The delegation’s schedule included meetings with governors, members of Congress, the City Council of Raleigh, the Durham Mayor Pro Tempore, officials at the International Civil Rights Museum, and faculty members and students from different universities.

During these meetings, the delegation realised that there are a large number of people, especially in universities, who are opposed to or skeptical of the Abraham Accords. This can be explained by high levels of antisemitism and general ill feeling towards some members of Arab Gulf countries as well as a refusal to accept the Abraham Accords because they were brokered under the Trump administration.

Others cannot accept the Accords as 'peace’ treaties because Arab Gulf countries and Israel have never actually been at war with one another and some argue that peace should first be established between the Israelis and the Palestinians.

Resolving deep-rooted conflicts

In light of these reservations, it is clear that the challenges are substantial and undoubtedly relying on just traditional diplomacy will not produce a desirable outcome. Experts in diplomacy say that citizen diplomacy strengthens the role of non-state actors, especially in difficult interstate relations, and helps resolve deep-rooted conflicts which political leaders alone cannot solve.

The Consul General, Anat Sultan-Dadon, is a professional diplomat, who understands the challenges and recognizes the potential of citizen diplomacy. This was evident when she said, “Anti-Semitism is still here, racism is still here, and that is why it’s important to work together.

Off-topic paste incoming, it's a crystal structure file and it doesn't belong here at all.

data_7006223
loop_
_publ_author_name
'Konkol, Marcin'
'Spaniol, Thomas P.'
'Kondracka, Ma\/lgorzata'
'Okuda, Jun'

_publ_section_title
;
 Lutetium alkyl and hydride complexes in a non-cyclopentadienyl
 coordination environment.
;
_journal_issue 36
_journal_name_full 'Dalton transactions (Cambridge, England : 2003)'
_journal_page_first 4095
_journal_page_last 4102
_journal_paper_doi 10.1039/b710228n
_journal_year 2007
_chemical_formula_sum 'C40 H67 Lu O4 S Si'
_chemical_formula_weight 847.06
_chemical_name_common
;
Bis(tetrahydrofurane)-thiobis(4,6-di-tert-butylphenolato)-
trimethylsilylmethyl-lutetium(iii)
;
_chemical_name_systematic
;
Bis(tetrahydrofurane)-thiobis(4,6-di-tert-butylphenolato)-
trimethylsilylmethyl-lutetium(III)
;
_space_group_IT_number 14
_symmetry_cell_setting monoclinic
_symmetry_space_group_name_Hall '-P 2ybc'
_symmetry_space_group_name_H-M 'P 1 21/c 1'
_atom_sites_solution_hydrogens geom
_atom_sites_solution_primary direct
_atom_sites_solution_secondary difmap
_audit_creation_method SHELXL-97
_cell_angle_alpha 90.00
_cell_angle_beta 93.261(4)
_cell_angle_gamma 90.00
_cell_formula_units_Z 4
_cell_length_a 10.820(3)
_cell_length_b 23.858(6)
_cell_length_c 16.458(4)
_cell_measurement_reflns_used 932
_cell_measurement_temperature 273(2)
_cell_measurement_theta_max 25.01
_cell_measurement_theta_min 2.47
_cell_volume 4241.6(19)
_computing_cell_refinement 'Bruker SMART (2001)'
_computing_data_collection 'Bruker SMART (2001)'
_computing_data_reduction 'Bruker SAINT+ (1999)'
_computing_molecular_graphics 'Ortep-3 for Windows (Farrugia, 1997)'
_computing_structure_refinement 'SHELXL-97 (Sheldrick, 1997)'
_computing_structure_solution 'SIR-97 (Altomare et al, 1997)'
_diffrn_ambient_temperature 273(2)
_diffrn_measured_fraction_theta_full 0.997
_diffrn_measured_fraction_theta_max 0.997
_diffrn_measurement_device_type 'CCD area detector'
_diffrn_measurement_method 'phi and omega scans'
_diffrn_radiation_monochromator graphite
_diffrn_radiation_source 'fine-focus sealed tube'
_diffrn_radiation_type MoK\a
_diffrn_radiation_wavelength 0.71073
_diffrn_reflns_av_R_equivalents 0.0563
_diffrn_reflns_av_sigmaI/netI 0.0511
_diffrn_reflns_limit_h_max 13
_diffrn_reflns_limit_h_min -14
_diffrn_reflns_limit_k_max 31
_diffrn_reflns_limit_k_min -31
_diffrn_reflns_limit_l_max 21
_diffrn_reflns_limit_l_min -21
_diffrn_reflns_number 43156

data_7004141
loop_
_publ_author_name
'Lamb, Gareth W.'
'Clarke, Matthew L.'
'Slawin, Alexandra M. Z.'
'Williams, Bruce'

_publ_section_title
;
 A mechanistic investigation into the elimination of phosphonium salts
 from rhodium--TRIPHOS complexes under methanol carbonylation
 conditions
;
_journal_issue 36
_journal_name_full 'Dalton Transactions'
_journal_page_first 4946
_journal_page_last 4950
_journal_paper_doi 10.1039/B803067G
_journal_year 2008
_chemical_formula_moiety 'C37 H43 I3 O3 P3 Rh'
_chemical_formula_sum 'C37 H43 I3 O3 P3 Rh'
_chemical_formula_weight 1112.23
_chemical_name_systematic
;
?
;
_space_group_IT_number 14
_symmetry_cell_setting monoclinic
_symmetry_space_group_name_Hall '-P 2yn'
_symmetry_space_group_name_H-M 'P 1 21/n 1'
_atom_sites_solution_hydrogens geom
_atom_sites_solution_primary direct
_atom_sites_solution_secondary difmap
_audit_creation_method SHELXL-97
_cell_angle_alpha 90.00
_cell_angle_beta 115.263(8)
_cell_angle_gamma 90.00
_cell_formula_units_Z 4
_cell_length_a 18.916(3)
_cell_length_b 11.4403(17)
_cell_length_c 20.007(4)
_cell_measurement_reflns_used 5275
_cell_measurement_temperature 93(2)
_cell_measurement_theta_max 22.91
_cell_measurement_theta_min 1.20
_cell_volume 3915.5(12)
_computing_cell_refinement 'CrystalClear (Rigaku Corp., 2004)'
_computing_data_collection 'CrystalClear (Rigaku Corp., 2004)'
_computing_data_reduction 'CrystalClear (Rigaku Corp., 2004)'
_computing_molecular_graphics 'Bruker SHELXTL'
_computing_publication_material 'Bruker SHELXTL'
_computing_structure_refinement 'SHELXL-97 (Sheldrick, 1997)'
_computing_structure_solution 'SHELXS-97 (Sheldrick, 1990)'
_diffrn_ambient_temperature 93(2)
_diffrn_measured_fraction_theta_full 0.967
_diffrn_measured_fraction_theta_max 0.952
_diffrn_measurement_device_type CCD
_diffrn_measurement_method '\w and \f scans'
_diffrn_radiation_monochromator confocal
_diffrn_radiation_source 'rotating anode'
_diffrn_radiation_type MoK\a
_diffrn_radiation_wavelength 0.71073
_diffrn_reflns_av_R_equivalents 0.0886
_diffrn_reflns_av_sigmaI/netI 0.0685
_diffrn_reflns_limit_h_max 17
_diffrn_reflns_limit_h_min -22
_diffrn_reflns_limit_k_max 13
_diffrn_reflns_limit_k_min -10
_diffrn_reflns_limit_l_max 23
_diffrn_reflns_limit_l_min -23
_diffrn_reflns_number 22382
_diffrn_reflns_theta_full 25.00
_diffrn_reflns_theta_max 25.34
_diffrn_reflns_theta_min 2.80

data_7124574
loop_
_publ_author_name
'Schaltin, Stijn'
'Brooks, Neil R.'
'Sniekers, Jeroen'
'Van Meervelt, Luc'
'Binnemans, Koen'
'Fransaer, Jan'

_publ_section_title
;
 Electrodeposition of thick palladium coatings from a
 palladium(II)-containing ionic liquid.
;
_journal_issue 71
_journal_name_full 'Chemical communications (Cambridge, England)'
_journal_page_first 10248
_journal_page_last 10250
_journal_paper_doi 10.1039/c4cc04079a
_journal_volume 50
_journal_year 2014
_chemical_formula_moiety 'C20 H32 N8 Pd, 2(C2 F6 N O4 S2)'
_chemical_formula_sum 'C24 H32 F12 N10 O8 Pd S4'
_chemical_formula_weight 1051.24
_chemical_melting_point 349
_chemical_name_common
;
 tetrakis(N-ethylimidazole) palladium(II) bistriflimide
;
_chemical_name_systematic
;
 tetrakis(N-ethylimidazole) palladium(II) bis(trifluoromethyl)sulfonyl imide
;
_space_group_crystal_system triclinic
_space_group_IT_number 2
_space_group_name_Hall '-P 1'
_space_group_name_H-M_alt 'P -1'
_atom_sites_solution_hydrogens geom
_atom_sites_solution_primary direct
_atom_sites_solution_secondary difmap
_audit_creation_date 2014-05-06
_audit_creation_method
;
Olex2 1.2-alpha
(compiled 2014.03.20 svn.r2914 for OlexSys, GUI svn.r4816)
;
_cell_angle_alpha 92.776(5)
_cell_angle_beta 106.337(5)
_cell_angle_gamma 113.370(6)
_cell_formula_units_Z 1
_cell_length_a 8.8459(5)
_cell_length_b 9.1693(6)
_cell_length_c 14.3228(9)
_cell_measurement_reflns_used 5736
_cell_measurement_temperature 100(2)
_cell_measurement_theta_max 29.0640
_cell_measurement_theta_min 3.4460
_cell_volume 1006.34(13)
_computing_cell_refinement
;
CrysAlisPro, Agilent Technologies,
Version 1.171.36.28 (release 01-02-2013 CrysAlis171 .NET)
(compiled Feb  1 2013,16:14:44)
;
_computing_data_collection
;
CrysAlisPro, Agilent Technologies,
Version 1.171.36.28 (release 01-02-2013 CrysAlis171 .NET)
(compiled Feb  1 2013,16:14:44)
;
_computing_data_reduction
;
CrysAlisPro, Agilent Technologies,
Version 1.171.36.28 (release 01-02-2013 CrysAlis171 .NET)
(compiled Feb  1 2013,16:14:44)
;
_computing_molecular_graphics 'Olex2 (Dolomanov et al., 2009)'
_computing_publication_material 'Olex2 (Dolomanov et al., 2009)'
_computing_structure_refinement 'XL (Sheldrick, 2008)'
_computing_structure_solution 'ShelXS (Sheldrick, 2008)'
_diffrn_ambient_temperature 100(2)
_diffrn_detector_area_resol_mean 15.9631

This delegation is about peace and learning from each other, so that we can reshape the Middle East. It is important that we bring all sides together because only through mutual understanding can we effect change.”

Citizen diplomacy’s distinguishing feature is informal people-to-people interactions but this does not mean they are entirely unofficial. It complements, rather than replaces, state-centric institutional diplomacy, which will continue to be the dominant means by which foreign policy is enacted.

Some foreign policy-makers have argued that the inclusion of non-state actors in public diplomacy can enhance a nation’s soft power. This brings to mind the words of Joseph Nye who wrote that, “soft power – getting others to want the outcomes that you want – co-opts people rather than coerces them.”

Therefore, in order for citizen diplomacy to be successful as an effective tool for conflict-resolution, it has to remain unofficial while also being government-directed.

Diplomatic institutions have to take citizen diplomacy seriously and see it as a necessary rather than superfluous component of diplomatic efforts, because of its powers of persuasion, especially when it is under professional supervision.

The Consulate of Israel to the Southeastern United States is exemplary in its use of citizen diplomacy and it would be extremely wise for other diplomatic institutes of Arab Gulf countries to follow the same tack.

Dr Najat Al-Saied is the Media Affairs and Academic Director of Sharaka and Adjunct Professor at AUE. She can be reached at: najat@sharakango.com